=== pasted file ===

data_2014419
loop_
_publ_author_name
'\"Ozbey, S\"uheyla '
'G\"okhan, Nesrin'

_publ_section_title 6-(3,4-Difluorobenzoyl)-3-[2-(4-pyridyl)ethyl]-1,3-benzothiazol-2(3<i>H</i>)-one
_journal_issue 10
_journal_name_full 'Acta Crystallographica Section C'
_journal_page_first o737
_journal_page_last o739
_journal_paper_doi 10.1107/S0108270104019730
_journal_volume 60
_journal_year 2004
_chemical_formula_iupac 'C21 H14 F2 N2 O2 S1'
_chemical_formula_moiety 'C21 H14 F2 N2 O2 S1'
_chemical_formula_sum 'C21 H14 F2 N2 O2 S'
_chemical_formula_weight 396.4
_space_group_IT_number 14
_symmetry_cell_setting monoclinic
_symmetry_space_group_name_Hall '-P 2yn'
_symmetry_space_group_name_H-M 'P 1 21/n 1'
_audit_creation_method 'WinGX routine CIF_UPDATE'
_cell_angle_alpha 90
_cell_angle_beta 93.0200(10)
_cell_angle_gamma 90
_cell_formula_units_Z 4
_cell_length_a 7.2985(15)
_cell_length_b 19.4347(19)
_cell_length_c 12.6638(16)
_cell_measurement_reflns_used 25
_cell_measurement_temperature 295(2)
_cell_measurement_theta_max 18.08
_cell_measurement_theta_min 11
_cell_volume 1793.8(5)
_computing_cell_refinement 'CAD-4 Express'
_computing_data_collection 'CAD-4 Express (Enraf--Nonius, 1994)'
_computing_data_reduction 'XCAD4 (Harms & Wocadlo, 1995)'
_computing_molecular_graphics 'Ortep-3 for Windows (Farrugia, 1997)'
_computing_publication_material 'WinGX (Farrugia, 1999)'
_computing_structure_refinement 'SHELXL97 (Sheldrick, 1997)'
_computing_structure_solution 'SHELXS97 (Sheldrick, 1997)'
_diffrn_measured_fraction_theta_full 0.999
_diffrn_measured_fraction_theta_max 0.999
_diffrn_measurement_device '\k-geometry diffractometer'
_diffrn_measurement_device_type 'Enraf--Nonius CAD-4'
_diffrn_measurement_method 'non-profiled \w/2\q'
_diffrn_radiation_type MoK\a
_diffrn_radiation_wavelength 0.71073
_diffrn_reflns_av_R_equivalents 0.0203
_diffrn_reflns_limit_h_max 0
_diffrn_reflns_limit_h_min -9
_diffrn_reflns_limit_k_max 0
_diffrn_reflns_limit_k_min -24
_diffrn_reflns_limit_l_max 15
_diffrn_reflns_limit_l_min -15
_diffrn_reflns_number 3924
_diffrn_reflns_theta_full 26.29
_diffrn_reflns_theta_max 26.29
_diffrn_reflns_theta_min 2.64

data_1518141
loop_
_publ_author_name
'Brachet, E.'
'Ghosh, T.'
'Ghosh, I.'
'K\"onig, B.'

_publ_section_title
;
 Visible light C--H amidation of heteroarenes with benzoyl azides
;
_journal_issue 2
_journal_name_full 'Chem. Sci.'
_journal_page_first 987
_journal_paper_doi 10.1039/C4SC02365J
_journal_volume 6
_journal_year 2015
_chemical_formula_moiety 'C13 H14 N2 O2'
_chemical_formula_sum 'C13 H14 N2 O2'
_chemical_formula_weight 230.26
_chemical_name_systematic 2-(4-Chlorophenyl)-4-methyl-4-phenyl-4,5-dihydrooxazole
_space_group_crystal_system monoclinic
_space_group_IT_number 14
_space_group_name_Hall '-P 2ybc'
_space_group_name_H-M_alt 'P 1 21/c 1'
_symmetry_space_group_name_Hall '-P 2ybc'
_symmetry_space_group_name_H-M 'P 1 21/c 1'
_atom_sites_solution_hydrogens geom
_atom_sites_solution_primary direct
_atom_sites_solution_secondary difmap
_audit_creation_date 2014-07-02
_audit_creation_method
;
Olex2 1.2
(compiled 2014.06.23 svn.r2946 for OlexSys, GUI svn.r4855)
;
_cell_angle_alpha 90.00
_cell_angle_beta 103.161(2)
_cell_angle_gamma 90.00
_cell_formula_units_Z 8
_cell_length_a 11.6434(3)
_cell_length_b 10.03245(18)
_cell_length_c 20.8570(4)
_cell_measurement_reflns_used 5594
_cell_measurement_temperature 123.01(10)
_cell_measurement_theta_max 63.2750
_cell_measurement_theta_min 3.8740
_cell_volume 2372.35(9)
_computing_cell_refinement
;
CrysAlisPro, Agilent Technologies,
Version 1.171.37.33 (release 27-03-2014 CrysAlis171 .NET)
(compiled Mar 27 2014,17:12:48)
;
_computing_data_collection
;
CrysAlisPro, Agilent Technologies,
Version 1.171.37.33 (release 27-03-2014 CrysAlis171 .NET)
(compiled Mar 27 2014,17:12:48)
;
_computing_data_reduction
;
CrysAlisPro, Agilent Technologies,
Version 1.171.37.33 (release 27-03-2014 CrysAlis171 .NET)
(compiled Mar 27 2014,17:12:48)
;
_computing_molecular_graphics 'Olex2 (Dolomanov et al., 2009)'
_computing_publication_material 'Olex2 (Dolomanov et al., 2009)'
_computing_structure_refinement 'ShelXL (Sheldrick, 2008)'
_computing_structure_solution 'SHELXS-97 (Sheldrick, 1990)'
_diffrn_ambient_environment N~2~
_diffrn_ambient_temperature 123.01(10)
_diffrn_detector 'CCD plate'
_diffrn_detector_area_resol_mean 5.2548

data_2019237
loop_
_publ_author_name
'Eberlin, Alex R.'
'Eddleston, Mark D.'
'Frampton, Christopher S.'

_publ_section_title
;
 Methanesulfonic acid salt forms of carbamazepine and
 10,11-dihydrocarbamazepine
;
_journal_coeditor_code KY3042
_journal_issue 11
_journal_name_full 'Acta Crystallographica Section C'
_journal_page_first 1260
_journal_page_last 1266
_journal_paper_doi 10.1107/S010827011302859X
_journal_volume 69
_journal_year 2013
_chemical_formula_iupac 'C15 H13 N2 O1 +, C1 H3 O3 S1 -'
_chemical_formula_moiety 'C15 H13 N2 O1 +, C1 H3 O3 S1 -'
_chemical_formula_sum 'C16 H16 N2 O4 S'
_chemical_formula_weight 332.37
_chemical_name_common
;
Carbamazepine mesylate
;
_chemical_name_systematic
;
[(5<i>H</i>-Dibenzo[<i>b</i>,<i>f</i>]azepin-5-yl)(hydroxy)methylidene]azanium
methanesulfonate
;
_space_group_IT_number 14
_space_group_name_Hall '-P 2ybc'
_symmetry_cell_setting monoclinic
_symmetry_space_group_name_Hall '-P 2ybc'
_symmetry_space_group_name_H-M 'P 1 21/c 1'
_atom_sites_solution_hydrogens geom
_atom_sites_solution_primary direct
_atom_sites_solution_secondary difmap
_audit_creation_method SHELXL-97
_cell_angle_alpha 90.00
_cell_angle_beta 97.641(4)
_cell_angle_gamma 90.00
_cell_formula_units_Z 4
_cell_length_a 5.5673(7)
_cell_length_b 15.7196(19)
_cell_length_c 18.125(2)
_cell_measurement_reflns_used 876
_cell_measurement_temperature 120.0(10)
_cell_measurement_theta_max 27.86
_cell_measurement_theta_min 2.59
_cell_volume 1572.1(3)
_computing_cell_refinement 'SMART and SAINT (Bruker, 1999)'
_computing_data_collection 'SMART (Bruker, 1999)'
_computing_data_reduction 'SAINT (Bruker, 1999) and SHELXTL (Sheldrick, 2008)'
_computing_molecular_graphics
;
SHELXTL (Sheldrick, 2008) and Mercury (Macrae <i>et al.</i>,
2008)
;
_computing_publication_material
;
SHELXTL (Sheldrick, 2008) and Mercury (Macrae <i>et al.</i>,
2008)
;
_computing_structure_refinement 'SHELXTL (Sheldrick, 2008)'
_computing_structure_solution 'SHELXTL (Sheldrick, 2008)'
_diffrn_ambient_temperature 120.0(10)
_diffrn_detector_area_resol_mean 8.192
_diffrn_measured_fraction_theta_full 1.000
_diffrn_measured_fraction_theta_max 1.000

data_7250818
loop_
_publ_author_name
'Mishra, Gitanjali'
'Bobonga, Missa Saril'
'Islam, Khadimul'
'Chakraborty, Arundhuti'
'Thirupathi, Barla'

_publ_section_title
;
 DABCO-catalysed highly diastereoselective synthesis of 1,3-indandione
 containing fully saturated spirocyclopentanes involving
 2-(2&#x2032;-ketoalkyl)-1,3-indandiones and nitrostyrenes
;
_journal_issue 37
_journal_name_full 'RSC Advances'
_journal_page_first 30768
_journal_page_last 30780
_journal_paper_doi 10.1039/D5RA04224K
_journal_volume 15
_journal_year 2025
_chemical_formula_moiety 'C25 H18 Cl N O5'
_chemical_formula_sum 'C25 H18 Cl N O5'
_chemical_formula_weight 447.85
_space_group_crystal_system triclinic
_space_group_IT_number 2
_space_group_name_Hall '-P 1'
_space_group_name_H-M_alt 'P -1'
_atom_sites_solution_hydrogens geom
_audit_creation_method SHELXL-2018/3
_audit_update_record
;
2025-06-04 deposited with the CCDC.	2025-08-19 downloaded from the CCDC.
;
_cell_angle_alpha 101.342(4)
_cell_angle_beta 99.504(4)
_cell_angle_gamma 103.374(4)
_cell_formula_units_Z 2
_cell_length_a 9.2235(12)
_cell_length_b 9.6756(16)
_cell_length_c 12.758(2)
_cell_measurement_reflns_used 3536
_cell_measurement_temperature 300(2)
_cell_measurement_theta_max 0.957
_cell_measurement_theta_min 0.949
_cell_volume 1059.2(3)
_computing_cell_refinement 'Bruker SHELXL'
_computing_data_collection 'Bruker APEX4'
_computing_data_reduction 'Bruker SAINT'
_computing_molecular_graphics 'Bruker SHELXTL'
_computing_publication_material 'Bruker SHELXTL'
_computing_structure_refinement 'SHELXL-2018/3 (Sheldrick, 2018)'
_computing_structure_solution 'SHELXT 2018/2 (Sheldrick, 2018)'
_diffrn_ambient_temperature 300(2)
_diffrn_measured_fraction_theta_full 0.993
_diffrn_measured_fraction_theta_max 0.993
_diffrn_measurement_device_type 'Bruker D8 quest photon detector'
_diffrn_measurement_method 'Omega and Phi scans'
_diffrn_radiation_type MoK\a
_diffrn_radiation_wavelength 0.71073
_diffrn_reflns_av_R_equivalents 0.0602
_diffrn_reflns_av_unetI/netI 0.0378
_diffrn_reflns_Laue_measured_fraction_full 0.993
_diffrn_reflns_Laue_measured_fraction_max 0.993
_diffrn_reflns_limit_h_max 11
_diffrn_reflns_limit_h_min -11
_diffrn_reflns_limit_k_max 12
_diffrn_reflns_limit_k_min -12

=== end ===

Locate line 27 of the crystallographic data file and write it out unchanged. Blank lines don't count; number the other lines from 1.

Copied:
_cell_length_a 7.2985(15)